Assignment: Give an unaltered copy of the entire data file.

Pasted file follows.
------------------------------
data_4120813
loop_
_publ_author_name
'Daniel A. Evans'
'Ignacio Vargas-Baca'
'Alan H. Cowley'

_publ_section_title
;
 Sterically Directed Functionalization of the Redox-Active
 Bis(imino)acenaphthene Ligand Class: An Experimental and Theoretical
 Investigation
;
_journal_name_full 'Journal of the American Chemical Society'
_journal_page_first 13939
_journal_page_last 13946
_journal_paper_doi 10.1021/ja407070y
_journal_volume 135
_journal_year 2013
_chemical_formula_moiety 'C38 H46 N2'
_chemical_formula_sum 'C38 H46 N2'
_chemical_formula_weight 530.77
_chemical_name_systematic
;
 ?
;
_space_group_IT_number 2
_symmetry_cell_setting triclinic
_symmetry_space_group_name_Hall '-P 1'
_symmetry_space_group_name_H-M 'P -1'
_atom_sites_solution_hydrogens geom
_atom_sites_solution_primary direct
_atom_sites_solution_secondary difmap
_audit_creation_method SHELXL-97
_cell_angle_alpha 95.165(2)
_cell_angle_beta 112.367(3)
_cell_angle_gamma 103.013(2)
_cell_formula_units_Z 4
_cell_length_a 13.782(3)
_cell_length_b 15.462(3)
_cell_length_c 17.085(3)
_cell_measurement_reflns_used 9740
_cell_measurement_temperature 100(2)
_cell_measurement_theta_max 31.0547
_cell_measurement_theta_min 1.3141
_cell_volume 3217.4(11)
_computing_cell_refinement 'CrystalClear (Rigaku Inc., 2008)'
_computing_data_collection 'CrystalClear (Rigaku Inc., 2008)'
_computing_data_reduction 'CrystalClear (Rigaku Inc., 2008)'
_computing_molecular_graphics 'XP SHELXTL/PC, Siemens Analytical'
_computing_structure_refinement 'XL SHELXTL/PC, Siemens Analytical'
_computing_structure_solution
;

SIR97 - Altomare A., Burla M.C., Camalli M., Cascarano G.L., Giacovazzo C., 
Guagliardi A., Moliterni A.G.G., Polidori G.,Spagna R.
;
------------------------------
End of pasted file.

data_4120813
loop_
_publ_author_name
'Daniel A. Evans'
'Ignacio Vargas-Baca'
'Alan H. Cowley'

_publ_section_title
;
 Sterically Directed Functionalization of the Redox-Active
 Bis(imino)acenaphthene Ligand Class: An Experimental and Theoretical
 Investigation
;
_journal_name_full 'Journal of the American Chemical Society'
_journal_page_first 13939
_journal_page_last 13946
_journal_paper_doi 10.1021/ja407070y
_journal_volume 135
_journal_year 2013
_chemical_formula_moiety 'C38 H46 N2'
_chemical_formula_sum 'C38 H46 N2'
_chemical_formula_weight 530.77
_chemical_name_systematic
;
 ?
;
_space_group_IT_number 2
_symmetry_cell_setting triclinic
_symmetry_space_group_name_Hall '-P 1'
_symmetry_space_group_name_H-M 'P -1'
_atom_sites_solution_hydrogens geom
_atom_sites_solution_primary direct
_atom_sites_solution_secondary difmap
_audit_creation_method SHELXL-97
_cell_angle_alpha 95.165(2)
_cell_angle_beta 112.367(3)
_cell_angle_gamma 103.013(2)
_cell_formula_units_Z 4
_cell_length_a 13.782(3)
_cell_length_b 15.462(3)
_cell_length_c 17.085(3)
_cell_measurement_reflns_used 9740
_cell_measurement_temperature 100(2)
_cell_measurement_theta_max 31.0547
_cell_measurement_theta_min 1.3141
_cell_volume 3217.4(11)
_computing_cell_refinement 'CrystalClear (Rigaku Inc., 2008)'
_computing_data_collection 'CrystalClear (Rigaku Inc., 2008)'
_computing_data_reduction 'CrystalClear (Rigaku Inc., 2008)'
_computing_molecular_graphics 'XP SHELXTL/PC, Siemens Analytical'
_computing_structure_refinement 'XL SHELXTL/PC, Siemens Analytical'
_computing_structure_solution
;

SIR97 - Altomare A., Burla M.C., Camalli M., Cascarano G.L., Giacovazzo C., 
Guagliardi A., Moliterni A.G.G., Polidori G.,Spagna R.
;